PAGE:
Below: Anthony Dumas sketches from 1932 of the Erlanger Theatre and the Little Theatre (later the Helen Hayes). Later that year the name would switch to the St. James in tribute to a famous London theater of that same name.
3) In 1943 the Rodgers and Hammerstein musical Oklahomamade its debut here, changing the face of musical theater forever. But, many years before, the St. James very nearly celebrated the debut of another major epoch-making musical– Showboat. It was even considered for the inaugural performance at the St. James! However its producer Florenz Ziegfeld wasn’t ready in time, and it eventually debuted at Ziegfeld’s own theater on December 27, 1927.
Below: A dance-filled play presented by the Federal Theatre Project called Trojan Incident played for a limited run in 1938
4) The St. James was a vital component of the so-called ‘Golden Age of Broadway’, delivering debut musicals such as Pal Joey, Where’s Charley?, The King and I and The Pajama Game. Countless successful Shakespeare and Gilbert & Sullivan productions graced the stage as did original ballets and even the first play production of Richard Wright’s Native Son in 1941.
So the place has gotta be loaded, right? During the run of Oklahoma, burglars broke into the St. James to steal the evening’s hefty receipts, only to be foiled when they were unable to open the main safe. “They escaped with a small amount of change,” said the Times.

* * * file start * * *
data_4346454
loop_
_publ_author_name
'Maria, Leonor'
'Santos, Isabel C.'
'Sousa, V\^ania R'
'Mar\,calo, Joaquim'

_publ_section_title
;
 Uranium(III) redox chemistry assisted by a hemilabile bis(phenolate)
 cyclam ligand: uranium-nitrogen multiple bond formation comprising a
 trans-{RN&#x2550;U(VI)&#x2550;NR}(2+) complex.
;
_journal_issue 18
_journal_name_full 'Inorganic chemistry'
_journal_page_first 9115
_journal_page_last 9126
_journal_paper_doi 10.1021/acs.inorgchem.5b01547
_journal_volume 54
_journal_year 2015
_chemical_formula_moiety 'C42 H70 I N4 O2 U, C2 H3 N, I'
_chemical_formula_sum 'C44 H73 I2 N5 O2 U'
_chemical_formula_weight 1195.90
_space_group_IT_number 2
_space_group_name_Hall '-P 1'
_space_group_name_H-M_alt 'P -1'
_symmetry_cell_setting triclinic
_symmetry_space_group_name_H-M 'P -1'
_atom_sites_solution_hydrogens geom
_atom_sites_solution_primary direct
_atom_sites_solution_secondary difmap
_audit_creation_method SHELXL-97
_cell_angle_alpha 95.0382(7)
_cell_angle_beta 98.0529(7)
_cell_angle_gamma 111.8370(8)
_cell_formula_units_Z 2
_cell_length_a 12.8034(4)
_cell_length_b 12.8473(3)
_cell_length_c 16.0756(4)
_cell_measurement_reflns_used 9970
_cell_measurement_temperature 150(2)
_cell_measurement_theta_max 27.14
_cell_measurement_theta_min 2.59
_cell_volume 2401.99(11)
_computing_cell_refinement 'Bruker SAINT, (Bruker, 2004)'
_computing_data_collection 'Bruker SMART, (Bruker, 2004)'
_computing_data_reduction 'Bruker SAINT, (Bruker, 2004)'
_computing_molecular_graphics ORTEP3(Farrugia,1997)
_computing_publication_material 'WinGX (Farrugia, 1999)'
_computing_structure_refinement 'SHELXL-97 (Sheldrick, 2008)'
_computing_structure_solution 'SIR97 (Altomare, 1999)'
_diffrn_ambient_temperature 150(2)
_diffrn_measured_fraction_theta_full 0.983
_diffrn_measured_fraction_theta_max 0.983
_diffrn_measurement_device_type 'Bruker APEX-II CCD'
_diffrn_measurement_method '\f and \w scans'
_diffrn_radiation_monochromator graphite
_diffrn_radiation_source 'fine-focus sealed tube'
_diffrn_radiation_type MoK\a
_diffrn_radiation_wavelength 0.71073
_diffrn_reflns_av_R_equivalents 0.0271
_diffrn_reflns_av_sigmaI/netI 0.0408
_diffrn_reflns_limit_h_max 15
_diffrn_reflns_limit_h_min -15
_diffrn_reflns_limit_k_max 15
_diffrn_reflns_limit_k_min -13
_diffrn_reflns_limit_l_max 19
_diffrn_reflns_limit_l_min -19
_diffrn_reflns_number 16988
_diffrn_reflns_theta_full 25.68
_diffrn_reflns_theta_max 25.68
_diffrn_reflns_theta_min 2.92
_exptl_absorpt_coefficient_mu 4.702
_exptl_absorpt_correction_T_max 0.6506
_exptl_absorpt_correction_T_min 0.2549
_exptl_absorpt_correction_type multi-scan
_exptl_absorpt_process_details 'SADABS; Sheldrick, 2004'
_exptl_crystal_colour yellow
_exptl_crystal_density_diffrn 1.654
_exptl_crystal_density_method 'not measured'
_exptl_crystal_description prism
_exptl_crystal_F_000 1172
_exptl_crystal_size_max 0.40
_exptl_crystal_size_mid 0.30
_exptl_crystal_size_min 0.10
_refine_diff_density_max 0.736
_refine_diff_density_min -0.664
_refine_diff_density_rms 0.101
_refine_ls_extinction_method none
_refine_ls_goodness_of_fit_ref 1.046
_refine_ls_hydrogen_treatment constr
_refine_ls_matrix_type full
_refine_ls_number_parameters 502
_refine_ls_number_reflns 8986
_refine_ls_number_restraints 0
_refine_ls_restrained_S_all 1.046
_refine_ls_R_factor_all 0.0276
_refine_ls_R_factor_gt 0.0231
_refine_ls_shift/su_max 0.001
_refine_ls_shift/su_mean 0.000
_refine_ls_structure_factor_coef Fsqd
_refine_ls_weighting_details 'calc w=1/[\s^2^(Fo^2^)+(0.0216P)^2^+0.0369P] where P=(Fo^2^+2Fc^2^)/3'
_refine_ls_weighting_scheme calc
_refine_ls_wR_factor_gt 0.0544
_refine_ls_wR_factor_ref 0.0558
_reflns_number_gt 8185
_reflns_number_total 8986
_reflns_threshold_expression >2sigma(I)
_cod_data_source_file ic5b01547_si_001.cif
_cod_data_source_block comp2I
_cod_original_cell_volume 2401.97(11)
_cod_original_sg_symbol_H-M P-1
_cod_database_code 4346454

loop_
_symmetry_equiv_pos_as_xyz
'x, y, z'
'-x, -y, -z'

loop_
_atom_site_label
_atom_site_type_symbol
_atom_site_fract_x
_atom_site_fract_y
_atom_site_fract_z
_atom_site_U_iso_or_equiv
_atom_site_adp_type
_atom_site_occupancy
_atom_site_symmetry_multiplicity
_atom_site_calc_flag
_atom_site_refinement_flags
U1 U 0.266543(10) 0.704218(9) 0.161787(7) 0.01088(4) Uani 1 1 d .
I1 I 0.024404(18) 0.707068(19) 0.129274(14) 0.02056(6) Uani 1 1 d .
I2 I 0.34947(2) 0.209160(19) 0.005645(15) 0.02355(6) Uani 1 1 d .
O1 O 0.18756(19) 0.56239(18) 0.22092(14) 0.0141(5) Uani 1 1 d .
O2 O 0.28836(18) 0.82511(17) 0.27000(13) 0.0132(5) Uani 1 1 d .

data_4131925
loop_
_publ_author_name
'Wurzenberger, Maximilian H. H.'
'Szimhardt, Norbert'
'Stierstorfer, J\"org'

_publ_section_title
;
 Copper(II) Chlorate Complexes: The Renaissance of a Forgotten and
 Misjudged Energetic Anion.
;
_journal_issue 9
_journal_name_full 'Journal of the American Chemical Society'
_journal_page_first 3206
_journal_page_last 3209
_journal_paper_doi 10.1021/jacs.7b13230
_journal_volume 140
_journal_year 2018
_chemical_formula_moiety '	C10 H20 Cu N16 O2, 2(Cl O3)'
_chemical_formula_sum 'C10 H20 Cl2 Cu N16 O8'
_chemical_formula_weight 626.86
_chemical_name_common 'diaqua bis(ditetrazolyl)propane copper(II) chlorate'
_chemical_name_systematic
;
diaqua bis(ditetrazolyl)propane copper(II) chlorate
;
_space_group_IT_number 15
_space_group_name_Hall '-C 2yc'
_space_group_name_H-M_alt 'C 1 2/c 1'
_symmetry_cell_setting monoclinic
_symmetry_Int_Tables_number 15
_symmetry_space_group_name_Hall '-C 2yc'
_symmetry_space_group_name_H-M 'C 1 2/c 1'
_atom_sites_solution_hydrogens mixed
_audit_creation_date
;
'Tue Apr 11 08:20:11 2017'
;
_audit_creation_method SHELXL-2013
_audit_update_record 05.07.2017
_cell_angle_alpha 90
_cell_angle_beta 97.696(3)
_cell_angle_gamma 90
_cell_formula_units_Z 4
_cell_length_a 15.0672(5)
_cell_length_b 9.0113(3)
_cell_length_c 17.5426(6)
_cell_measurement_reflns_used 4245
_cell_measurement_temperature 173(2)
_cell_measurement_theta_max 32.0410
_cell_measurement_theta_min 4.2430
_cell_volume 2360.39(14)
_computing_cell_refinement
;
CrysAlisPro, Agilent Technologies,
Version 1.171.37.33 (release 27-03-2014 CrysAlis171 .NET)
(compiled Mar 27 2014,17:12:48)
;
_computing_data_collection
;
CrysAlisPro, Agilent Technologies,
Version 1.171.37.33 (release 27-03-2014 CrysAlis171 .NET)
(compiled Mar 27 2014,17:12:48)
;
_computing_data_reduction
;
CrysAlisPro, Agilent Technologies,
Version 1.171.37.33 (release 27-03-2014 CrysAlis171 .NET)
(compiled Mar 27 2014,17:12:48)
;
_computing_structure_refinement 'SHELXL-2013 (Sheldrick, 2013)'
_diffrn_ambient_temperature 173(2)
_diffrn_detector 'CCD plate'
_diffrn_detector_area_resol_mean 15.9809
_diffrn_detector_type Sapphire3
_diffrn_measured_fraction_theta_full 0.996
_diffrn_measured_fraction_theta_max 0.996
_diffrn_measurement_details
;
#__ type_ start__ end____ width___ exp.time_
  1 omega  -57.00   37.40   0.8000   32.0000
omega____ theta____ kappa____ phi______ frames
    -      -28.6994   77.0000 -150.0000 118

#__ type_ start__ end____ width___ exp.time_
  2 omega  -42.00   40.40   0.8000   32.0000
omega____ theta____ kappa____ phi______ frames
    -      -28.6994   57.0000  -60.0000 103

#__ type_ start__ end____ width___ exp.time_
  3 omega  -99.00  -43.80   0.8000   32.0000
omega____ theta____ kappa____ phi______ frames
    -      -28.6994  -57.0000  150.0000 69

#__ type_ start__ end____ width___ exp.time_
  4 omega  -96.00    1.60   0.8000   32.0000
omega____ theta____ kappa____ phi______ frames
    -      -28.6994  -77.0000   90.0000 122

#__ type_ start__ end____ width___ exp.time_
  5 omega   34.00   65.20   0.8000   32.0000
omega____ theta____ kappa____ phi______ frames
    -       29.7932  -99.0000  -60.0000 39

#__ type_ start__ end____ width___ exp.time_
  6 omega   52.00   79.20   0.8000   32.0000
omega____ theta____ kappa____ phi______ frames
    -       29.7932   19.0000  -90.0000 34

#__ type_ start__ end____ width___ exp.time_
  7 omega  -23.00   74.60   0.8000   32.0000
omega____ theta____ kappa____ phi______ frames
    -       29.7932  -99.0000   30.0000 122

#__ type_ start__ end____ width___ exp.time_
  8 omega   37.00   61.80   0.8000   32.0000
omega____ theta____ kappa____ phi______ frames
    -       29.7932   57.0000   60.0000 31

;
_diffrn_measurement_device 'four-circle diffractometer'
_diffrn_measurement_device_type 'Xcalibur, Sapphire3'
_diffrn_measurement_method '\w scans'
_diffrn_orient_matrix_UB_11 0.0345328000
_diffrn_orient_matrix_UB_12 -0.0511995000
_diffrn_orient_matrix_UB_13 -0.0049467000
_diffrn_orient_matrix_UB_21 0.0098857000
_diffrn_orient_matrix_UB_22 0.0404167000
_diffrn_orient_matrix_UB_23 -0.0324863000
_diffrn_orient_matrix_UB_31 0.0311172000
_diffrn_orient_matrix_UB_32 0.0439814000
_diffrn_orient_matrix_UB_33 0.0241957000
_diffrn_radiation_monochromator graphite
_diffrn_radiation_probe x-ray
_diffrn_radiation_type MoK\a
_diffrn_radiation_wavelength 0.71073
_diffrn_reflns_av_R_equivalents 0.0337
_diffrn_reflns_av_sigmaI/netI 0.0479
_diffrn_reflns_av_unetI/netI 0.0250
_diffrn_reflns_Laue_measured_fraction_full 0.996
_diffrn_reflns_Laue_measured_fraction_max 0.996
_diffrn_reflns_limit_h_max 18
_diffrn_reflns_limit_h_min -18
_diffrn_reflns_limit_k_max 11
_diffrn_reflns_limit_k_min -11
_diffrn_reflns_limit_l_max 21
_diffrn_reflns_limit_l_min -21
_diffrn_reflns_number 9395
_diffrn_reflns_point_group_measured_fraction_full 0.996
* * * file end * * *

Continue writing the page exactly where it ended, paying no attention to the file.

5) In 1958, the theater went through a massive renovation, almost a rebuilding really. Most of the interior was replaced with modern theatrical amenities like a state-of-the-art sound system and air conditioning unit. The lighting equipment was now “completely enclosed in Plexiglass” and “the asbestos curtain has a mural-like design on it.” [source]
6) A peculiar set of shows hit the St. James Theatre during the 1970s, most notably a Nashville-themed jamboree called Broadway Opry ’79 featuring a rotating roster of country music greats! Sadly it played only two shows after four previews — the first featuring Don Gibson, Floyd Cramer and Tanya Tucker, the second Waylon Jennings and the Crickets.
7) A lot of shows celebrating New York City history have played at the St. James, and in 1980 came a tribute to the city’s greatest showman — P. T. Barnum. The musical Barnum, with music by Cy Coleman, featured the subjects of real-life Barnum spectacles like Joice Heth, Jenny Lind and Tom Thumb. Barnum died in 1891, many years before any theater would have made an appearance above 42nd Street.
Below: Jim Dale in Barnum
8) In 2005 an extraordinary feedback loop occurred at the St James Theatre when the musical movie version ofThe Producers(itself based on a non-musical film) was filmed at the St. James on the very set of the Broadway theater version. Said one of the extras from the film, standing on stage that day “Basically, I’m supposed to applaud the play-within-the-play in a movie about a play that was based on a movie,” [source]